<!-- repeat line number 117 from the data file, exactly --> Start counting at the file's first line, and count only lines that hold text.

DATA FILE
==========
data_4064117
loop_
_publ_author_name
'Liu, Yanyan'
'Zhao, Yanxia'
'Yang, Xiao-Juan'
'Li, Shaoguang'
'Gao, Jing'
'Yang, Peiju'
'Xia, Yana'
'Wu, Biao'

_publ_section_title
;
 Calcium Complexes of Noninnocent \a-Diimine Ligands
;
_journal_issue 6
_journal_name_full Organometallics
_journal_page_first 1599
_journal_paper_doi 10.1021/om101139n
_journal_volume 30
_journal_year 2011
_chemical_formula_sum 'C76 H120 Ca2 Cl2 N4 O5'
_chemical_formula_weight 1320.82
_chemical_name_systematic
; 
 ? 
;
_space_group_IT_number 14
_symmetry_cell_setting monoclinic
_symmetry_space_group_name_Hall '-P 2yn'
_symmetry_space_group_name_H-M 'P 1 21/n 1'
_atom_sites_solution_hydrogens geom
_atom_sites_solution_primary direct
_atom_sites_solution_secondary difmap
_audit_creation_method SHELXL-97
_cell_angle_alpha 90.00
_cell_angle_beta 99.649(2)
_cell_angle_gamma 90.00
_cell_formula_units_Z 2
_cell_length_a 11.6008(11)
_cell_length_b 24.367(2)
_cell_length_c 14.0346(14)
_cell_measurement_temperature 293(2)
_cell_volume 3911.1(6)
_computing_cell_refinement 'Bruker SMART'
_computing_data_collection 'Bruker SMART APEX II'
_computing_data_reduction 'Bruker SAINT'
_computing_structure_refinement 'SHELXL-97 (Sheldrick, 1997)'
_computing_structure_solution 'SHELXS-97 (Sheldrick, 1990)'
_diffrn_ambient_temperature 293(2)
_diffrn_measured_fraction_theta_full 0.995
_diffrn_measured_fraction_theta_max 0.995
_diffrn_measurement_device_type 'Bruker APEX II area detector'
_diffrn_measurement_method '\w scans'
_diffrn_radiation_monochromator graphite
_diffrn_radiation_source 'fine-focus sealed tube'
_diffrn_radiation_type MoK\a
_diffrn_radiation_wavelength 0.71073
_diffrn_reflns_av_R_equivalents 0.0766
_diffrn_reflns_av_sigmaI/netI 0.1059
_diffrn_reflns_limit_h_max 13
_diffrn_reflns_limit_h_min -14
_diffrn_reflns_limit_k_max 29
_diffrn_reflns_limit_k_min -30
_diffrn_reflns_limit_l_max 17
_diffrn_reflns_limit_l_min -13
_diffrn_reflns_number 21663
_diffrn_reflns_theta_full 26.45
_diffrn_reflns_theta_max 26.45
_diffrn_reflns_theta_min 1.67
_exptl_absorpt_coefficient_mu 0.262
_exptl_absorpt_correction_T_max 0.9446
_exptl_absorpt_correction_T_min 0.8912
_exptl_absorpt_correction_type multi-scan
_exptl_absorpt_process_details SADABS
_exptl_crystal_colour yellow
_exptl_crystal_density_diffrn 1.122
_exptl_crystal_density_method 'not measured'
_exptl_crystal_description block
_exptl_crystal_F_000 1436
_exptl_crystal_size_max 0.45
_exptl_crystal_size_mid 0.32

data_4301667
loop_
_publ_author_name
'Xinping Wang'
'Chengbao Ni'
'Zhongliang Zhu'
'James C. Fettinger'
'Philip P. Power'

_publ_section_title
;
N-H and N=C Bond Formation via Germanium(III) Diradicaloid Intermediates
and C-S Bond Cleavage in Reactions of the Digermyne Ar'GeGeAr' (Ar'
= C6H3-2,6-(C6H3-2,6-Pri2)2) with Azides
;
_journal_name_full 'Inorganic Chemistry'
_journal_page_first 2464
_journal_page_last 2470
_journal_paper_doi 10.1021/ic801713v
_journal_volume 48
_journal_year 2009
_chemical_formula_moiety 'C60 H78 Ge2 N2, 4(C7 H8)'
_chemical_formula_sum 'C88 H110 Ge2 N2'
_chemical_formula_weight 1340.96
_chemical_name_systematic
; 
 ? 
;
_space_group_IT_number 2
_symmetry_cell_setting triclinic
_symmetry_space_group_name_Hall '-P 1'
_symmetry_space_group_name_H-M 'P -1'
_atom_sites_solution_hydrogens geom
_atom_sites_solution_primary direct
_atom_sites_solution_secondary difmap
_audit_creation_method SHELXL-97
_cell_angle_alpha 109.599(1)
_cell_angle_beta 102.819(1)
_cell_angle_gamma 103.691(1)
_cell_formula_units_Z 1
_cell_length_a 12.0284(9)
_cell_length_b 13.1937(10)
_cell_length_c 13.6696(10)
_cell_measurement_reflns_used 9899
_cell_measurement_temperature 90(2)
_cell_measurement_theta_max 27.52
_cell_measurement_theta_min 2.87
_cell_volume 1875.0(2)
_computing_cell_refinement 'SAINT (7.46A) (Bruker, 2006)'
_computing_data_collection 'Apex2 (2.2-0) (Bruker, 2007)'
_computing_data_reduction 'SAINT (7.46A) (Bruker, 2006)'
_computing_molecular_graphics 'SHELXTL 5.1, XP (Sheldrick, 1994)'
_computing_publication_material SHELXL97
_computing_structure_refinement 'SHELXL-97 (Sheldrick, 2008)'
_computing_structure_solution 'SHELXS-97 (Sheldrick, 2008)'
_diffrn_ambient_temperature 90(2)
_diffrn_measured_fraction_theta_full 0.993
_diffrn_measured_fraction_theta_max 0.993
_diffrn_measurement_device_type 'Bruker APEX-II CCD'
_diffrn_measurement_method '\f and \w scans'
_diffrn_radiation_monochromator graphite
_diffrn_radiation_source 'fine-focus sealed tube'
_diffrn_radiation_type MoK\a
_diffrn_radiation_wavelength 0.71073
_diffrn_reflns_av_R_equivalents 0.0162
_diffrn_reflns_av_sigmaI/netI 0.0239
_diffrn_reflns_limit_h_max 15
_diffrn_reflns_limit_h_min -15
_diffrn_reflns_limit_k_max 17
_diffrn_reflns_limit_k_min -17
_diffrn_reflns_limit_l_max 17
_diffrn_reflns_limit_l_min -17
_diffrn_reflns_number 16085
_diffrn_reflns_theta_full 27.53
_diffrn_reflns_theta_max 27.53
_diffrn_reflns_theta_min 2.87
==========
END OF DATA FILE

_audit_creation_method SHELXL-97